5. Remove two sheets of dough from freezer. Pierce crackers using the tines of a fork. Transfer to large baking sheets lined with parchment paper. Bake, rotating halfway through, until dark golden brown, 8 to 15 minutes. Repeat with remaining dough. Let cool on sheet 5 minutes; transfer crackers to wire racks to cool completely.
Recipes adapted from Martha Stewart


  1. Yummy... seems like a big commitment but i am sure it was worth it!

  2. Sometime when I find the time, I would really like to try these! It sounds like a lot of work, but the end result looks amazing. Maybe I can enlist my siblings help.... :) It makes me hot to see you wearing a sweater Mikaela! It is so hot and humid here today! I think it is currently 94 degrees! Anyway, thanks for posting those recipes!

  3. i want one can you mail me one lol... those look amazing, and you all really bonded from the experience.

  4. Okay, this sounds absolutely delicious! I can't wait to try out these recipes on my hubby!

  5. I feel so hungry after reading this :( You girls are so cool. I don't know how to cook anything!

  6. Jimmie Lee: that's what my Dad said! ;-) But believe me--he wasn't saying that once he tasted them.
    Elizabeth: I did it by myself, but I would certainly recommend getting help! And my dear, I have a hard time sympathizing with your weather plight (though that is scalding). Rain threatened our 4th weekend as it has for the past six months--today is our first hot day in who knows how long--84 degrees!
    Queen of the Rant: What a good idea to pop one in the mail! Somehow, though, I don't think it would taste as good. And unfortunately, we have eaten the entire batch, so you'll just have to try them for yourself. ;-)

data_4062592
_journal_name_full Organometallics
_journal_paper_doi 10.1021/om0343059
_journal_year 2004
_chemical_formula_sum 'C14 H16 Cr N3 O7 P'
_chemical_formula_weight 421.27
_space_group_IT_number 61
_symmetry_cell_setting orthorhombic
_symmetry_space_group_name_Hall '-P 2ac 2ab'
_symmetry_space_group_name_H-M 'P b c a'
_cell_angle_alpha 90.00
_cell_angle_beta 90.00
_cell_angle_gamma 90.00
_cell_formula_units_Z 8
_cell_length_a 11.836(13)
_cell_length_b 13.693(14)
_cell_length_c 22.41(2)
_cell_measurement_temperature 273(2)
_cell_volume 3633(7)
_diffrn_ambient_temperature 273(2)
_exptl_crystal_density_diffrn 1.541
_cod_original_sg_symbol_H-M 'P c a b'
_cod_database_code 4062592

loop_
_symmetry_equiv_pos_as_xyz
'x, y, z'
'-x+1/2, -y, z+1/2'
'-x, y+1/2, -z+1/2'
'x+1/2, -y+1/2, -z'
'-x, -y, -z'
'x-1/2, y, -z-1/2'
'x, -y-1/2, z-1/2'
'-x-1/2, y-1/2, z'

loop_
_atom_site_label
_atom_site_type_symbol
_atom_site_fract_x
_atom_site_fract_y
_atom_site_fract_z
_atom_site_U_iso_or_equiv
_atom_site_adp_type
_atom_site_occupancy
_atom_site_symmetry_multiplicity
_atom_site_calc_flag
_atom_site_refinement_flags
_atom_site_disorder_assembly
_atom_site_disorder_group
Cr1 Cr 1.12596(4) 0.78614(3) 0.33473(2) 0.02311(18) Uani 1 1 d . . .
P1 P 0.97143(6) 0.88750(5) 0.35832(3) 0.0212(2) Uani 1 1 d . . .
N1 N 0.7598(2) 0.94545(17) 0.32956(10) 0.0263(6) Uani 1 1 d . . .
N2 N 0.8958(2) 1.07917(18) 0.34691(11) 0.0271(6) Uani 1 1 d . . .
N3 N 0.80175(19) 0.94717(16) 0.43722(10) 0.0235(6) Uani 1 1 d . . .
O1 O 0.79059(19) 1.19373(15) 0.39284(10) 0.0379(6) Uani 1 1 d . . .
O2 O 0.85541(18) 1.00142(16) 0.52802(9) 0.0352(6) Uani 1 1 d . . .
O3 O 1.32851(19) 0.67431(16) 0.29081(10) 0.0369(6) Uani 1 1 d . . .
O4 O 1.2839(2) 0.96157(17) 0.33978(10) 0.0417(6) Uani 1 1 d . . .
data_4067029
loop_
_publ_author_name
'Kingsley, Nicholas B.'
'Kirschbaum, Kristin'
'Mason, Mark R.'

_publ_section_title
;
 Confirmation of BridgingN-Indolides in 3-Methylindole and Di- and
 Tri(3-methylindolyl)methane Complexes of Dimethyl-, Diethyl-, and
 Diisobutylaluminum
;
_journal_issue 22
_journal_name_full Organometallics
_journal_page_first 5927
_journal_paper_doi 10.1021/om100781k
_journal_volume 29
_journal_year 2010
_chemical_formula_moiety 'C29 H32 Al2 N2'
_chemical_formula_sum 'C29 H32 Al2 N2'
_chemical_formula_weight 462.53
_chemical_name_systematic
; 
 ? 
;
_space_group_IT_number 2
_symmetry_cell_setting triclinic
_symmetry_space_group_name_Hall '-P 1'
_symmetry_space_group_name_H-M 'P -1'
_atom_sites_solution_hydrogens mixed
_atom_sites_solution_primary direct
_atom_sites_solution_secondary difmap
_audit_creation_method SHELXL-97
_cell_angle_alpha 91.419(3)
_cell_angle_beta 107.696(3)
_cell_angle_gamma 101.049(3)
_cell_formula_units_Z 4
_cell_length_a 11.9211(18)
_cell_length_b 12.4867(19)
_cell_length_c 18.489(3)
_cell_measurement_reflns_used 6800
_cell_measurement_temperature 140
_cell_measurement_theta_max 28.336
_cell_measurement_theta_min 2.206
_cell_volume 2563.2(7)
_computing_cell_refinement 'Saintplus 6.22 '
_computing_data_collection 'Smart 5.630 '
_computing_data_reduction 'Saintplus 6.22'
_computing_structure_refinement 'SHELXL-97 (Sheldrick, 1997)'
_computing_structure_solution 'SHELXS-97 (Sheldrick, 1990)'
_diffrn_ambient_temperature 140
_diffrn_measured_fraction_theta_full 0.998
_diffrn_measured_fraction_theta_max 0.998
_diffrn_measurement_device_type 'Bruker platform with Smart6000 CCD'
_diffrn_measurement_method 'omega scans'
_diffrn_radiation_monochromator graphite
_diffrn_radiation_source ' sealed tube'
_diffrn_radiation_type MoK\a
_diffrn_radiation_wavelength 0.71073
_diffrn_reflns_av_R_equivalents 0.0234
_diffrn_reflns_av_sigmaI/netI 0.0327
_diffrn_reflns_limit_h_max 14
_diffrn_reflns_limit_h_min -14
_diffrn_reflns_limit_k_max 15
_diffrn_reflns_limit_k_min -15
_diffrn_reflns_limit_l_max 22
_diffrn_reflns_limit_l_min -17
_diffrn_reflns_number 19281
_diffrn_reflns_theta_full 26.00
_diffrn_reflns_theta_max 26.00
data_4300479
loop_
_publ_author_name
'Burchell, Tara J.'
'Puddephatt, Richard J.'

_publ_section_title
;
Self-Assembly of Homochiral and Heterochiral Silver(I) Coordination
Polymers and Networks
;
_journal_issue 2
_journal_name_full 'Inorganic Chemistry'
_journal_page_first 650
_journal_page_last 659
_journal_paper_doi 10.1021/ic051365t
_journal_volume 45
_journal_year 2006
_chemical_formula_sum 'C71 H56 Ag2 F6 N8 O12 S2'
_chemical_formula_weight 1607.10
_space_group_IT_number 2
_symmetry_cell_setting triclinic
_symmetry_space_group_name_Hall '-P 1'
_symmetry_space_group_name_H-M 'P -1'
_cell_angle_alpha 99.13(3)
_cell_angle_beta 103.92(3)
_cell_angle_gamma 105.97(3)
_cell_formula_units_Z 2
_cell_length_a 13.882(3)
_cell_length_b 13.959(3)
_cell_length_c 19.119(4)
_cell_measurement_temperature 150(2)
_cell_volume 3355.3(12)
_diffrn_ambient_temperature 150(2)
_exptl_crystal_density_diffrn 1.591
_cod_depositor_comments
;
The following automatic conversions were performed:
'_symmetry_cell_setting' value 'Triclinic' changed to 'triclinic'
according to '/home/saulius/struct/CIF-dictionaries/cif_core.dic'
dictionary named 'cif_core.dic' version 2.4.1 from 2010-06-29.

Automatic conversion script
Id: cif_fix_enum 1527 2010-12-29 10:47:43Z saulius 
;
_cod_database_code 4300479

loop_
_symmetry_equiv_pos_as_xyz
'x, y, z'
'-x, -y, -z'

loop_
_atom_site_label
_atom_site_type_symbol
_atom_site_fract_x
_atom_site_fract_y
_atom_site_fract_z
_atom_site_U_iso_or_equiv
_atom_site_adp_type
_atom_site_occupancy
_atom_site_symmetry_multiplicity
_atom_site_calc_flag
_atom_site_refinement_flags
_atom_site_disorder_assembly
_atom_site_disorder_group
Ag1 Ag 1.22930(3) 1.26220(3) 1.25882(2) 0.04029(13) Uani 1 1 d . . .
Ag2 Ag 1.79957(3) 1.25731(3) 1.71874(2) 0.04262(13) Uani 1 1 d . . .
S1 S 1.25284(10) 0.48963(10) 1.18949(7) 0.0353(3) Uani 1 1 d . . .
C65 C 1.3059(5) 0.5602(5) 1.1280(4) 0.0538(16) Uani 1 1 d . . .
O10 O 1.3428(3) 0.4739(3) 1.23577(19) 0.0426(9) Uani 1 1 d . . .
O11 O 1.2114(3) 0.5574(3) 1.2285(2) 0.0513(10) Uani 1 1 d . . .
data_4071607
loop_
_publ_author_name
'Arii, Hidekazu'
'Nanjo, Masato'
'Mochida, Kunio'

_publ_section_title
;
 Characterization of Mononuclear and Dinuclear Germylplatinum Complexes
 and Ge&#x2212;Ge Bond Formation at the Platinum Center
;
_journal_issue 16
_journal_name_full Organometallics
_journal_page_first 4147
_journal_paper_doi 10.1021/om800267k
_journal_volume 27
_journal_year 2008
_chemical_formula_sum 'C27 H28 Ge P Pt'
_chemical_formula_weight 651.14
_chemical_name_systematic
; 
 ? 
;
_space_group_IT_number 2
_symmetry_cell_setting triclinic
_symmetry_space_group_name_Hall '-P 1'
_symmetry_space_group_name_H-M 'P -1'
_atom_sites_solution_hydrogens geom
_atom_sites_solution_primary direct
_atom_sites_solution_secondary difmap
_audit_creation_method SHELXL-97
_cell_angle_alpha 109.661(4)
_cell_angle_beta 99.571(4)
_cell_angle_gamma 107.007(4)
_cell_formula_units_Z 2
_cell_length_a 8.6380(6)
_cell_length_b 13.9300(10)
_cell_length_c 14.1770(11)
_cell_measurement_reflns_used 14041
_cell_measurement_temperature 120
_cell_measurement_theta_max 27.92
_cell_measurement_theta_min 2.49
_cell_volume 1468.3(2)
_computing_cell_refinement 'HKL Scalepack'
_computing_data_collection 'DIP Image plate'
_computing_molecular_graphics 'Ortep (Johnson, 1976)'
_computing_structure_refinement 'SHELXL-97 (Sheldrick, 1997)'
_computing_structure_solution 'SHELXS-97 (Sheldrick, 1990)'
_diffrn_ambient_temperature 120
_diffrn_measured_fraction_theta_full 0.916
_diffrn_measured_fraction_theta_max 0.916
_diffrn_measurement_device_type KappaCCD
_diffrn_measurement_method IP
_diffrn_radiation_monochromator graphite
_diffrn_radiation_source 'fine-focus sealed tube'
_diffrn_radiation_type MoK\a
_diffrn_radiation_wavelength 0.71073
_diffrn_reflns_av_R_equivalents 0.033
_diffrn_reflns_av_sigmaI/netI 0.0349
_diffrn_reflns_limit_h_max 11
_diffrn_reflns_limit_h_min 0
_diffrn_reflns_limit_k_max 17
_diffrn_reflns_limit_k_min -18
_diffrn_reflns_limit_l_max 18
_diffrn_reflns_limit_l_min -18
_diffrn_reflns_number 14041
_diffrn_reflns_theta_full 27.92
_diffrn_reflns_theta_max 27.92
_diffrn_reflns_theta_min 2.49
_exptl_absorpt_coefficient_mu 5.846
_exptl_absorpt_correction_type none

7. What's the fun in marshmallows that don't burn?! Aaaahhhh!! :)

  8. Danica: Let me know how you like them!
    MK: Hope you're not on a diet! ;-) I'm thrilled to know that cooking has been moved from the "nerdy" list to the "cool" list. And I know you could cook if you tried, although I would suggest starting out small before tackling these recipes. ;-)
    BK: LOL Apparently you and I don't see eye to eye in our marshmallow philosophy. ;-)

  9. Oh yummy!! This made me want to whip up a batch right here and now.

  10. Haha, Pakistani society is the kind where girls who don't know how to cook are frowned upon. But I think it's important to start learning anyway :)

  11. this is soooo fun!! we have a giant pit out in our backyard that my dad built (check out le blog for pics!) I can't WAIT to give this a shot!
    ps- because i sooooooo enjoy your blog- i have an award for you! you can grab it on my blog :)
    thanks for posting!!

  12. Wow. Didn't know there was a way to make marshmallows at home!

  13. Yum! Those s'mores looked absolutely scrumptious! Though, I am not sure it is fair to tease your readers this way - my mouth was watering as I read your post. Too bad you can't provide virtual samples. ; ) BTW, I got to roast marshmallows on the 4th - it was a fun to have an American tradition to celebrate the day. :)